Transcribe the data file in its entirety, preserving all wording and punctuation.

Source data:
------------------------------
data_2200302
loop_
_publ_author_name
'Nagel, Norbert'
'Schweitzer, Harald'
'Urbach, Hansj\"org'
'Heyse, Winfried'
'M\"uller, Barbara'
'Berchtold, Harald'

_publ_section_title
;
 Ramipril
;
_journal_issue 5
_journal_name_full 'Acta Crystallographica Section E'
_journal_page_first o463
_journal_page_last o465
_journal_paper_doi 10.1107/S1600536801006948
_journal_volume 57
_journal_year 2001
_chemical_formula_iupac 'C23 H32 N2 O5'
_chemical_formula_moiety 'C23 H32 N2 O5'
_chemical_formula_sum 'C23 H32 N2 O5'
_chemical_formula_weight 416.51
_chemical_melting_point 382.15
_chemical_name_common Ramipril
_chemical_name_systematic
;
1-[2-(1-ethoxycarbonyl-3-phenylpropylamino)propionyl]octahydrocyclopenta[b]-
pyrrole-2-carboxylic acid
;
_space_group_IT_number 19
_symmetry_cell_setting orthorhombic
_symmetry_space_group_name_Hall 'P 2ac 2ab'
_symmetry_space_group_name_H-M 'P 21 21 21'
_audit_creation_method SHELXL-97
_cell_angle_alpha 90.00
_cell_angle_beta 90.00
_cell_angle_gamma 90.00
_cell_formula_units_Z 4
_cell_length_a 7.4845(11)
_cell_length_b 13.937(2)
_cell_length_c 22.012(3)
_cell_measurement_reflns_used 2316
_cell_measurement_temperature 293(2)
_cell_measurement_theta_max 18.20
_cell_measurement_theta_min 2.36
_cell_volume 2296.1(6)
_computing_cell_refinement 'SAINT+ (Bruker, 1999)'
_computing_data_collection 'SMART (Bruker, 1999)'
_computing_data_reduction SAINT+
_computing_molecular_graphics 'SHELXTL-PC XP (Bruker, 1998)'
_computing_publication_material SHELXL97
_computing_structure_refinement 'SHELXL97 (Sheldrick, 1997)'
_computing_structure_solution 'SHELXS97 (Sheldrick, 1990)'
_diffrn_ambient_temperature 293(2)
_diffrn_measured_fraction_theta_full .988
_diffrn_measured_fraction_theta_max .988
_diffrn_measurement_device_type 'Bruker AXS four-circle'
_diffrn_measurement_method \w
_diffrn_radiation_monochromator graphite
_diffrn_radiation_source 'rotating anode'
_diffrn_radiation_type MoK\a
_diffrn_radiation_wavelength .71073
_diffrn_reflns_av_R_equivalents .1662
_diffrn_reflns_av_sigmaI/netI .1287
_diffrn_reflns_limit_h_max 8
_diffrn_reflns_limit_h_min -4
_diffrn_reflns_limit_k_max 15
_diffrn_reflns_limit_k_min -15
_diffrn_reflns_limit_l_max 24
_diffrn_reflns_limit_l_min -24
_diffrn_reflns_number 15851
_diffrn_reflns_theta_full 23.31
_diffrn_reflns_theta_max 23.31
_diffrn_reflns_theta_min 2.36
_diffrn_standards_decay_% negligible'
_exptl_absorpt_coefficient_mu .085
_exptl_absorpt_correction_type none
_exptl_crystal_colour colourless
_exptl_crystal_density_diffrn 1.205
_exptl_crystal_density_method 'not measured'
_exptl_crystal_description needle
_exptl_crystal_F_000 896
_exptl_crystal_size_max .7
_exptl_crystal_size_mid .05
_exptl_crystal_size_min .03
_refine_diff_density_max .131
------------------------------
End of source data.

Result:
data_2200302
loop_
_publ_author_name
'Nagel, Norbert'
'Schweitzer, Harald'
'Urbach, Hansj\"org'
'Heyse, Winfried'
'M\"uller, Barbara'
'Berchtold, Harald'

_publ_section_title
;
 Ramipril
;
_journal_issue 5
_journal_name_full 'Acta Crystallographica Section E'
_journal_page_first o463
_journal_page_last o465
_journal_paper_doi 10.1107/S1600536801006948
_journal_volume 57
_journal_year 2001
_chemical_formula_iupac 'C23 H32 N2 O5'
_chemical_formula_moiety 'C23 H32 N2 O5'
_chemical_formula_sum 'C23 H32 N2 O5'
_chemical_formula_weight 416.51
_chemical_melting_point 382.15
_chemical_name_common Ramipril
_chemical_name_systematic
;
1-[2-(1-ethoxycarbonyl-3-phenylpropylamino)propionyl]octahydrocyclopenta[b]-
pyrrole-2-carboxylic acid
;
_space_group_IT_number 19
_symmetry_cell_setting orthorhombic
_symmetry_space_group_name_Hall 'P 2ac 2ab'
_symmetry_space_group_name_H-M 'P 21 21 21'
_audit_creation_method SHELXL-97
_cell_angle_alpha 90.00
_cell_angle_beta 90.00
_cell_angle_gamma 90.00
_cell_formula_units_Z 4
_cell_length_a 7.4845(11)
_cell_length_b 13.937(2)
_cell_length_c 22.012(3)
_cell_measurement_reflns_used 2316
_cell_measurement_temperature 293(2)
_cell_measurement_theta_max 18.20
_cell_measurement_theta_min 2.36
_cell_volume 2296.1(6)
_computing_cell_refinement 'SAINT+ (Bruker, 1999)'
_computing_data_collection 'SMART (Bruker, 1999)'
_computing_data_reduction SAINT+
_computing_molecular_graphics 'SHELXTL-PC XP (Bruker, 1998)'
_computing_publication_material SHELXL97
_computing_structure_refinement 'SHELXL97 (Sheldrick, 1997)'
_computing_structure_solution 'SHELXS97 (Sheldrick, 1990)'
_diffrn_ambient_temperature 293(2)
_diffrn_measured_fraction_theta_full .988
_diffrn_measured_fraction_theta_max .988
_diffrn_measurement_device_type 'Bruker AXS four-circle'
_diffrn_measurement_method \w
_diffrn_radiation_monochromator graphite
_diffrn_radiation_source 'rotating anode'
_diffrn_radiation_type MoK\a
_diffrn_radiation_wavelength .71073
_diffrn_reflns_av_R_equivalents .1662
_diffrn_reflns_av_sigmaI/netI .1287
_diffrn_reflns_limit_h_max 8
_diffrn_reflns_limit_h_min -4
_diffrn_reflns_limit_k_max 15
_diffrn_reflns_limit_k_min -15
_diffrn_reflns_limit_l_max 24
_diffrn_reflns_limit_l_min -24
_diffrn_reflns_number 15851
_diffrn_reflns_theta_full 23.31
_diffrn_reflns_theta_max 23.31
_diffrn_reflns_theta_min 2.36
_diffrn_standards_decay_% negligible'
_exptl_absorpt_coefficient_mu .085
_exptl_absorpt_correction_type none
_exptl_crystal_colour colourless
_exptl_crystal_density_diffrn 1.205
_exptl_crystal_density_method 'not measured'
_exptl_crystal_description needle
_exptl_crystal_F_000 896
_exptl_crystal_size_max .7
_exptl_crystal_size_mid .05
_exptl_crystal_size_min .03
_refine_diff_density_max .131